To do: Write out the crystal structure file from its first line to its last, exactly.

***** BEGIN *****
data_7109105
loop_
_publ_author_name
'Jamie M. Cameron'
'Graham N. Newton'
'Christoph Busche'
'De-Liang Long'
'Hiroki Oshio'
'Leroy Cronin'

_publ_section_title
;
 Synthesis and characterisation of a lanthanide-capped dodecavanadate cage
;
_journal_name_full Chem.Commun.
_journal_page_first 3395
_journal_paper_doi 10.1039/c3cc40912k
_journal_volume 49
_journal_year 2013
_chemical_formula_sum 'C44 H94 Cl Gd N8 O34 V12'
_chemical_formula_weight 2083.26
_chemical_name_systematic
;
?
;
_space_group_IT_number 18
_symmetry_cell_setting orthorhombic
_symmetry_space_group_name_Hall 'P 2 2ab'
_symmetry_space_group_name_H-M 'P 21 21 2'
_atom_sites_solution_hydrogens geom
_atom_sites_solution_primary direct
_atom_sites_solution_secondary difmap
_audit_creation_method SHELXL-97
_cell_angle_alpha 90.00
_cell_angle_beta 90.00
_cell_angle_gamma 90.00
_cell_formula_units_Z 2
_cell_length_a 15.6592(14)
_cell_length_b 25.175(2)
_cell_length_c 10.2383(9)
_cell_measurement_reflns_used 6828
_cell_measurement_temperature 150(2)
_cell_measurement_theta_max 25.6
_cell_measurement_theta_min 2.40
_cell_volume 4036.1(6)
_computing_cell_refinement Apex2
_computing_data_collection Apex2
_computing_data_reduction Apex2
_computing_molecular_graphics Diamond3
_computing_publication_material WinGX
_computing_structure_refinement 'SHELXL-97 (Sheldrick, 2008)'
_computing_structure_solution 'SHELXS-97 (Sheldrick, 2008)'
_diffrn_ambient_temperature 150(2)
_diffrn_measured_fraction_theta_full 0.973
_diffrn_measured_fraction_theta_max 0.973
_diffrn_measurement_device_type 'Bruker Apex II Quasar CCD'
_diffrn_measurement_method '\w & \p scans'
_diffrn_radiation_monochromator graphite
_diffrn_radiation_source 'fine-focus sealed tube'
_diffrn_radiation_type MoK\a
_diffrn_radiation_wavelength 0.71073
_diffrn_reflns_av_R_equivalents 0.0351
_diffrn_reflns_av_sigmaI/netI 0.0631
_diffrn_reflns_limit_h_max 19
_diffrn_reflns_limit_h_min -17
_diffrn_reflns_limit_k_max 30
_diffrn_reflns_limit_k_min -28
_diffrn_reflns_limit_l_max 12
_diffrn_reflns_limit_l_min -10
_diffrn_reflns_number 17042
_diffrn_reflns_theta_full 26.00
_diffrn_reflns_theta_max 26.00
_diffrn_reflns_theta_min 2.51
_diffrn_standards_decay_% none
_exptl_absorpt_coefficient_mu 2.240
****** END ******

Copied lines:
data_7109105
loop_
_publ_author_name
'Jamie M. Cameron'
'Graham N. Newton'
'Christoph Busche'
'De-Liang Long'
'Hiroki Oshio'
'Leroy Cronin'

_publ_section_title
;
 Synthesis and characterisation of a lanthanide-capped dodecavanadate cage
;
_journal_name_full Chem.Commun.
_journal_page_first 3395
_journal_paper_doi 10.1039/c3cc40912k
_journal_volume 49
_journal_year 2013
_chemical_formula_sum 'C44 H94 Cl Gd N8 O34 V12'
_chemical_formula_weight 2083.26
_chemical_name_systematic
;
?
;
_space_group_IT_number 18
_symmetry_cell_setting orthorhombic
_symmetry_space_group_name_Hall 'P 2 2ab'
_symmetry_space_group_name_H-M 'P 21 21 2'
_atom_sites_solution_hydrogens geom
_atom_sites_solution_primary direct
_atom_sites_solution_secondary difmap
_audit_creation_method SHELXL-97
_cell_angle_alpha 90.00
_cell_angle_beta 90.00
_cell_angle_gamma 90.00
_cell_formula_units_Z 2
_cell_length_a 15.6592(14)
_cell_length_b 25.175(2)
_cell_length_c 10.2383(9)
_cell_measurement_reflns_used 6828
_cell_measurement_temperature 150(2)
_cell_measurement_theta_max 25.6
_cell_measurement_theta_min 2.40
_cell_volume 4036.1(6)
_computing_cell_refinement Apex2
_computing_data_collection Apex2
_computing_data_reduction Apex2
_computing_molecular_graphics Diamond3
_computing_publication_material WinGX
_computing_structure_refinement 'SHELXL-97 (Sheldrick, 2008)'
_computing_structure_solution 'SHELXS-97 (Sheldrick, 2008)'
_diffrn_ambient_temperature 150(2)
_diffrn_measured_fraction_theta_full 0.973
_diffrn_measured_fraction_theta_max 0.973
_diffrn_measurement_device_type 'Bruker Apex II Quasar CCD'
_diffrn_measurement_method '\w & \p scans'
_diffrn_radiation_monochromator graphite
_diffrn_radiation_source 'fine-focus sealed tube'
_diffrn_radiation_type MoK\a
_diffrn_radiation_wavelength 0.71073
_diffrn_reflns_av_R_equivalents 0.0351
_diffrn_reflns_av_sigmaI/netI 0.0631
_diffrn_reflns_limit_h_max 19
_diffrn_reflns_limit_h_min -17
_diffrn_reflns_limit_k_max 30
_diffrn_reflns_limit_k_min -28
_diffrn_reflns_limit_l_max 12
_diffrn_reflns_limit_l_min -10
_diffrn_reflns_number 17042
_diffrn_reflns_theta_full 26.00
_diffrn_reflns_theta_max 26.00
_diffrn_reflns_theta_min 2.51
_diffrn_standards_decay_% none
_exptl_absorpt_coefficient_mu 2.240